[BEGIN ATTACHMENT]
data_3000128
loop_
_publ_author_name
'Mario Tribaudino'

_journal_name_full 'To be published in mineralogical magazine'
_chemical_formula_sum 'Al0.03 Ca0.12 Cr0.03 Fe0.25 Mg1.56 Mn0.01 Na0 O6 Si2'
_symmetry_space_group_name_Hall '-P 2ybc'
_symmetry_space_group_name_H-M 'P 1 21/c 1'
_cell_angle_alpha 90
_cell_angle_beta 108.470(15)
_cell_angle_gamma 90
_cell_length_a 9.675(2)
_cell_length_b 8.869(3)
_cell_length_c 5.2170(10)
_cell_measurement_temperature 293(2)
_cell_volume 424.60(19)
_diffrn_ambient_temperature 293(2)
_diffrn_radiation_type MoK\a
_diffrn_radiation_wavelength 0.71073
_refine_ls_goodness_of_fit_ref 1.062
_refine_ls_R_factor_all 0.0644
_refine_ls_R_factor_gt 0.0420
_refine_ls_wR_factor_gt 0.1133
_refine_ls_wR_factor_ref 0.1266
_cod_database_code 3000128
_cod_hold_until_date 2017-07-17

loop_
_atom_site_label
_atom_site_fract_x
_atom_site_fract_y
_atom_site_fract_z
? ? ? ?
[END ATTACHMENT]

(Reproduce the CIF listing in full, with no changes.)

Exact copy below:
data_3000128
loop_
_publ_author_name
'Mario Tribaudino'

_journal_name_full 'To be published in mineralogical magazine'
_chemical_formula_sum 'Al0.03 Ca0.12 Cr0.03 Fe0.25 Mg1.56 Mn0.01 Na0 O6 Si2'
_symmetry_space_group_name_Hall '-P 2ybc'
_symmetry_space_group_name_H-M 'P 1 21/c 1'
_cell_angle_alpha 90
_cell_angle_beta 108.470(15)
_cell_angle_gamma 90
_cell_length_a 9.675(2)
_cell_length_b 8.869(3)
_cell_length_c 5.2170(10)
_cell_measurement_temperature 293(2)
_cell_volume 424.60(19)
_diffrn_ambient_temperature 293(2)
_diffrn_radiation_type MoK\a
_diffrn_radiation_wavelength 0.71073
_refine_ls_goodness_of_fit_ref 1.062
_refine_ls_R_factor_all 0.0644
_refine_ls_R_factor_gt 0.0420
_refine_ls_wR_factor_gt 0.1133
_refine_ls_wR_factor_ref 0.1266
_cod_database_code 3000128
_cod_hold_until_date 2017-07-17

loop_
_atom_site_label
_atom_site_fract_x
_atom_site_fract_y
_atom_site_fract_z
? ? ? ?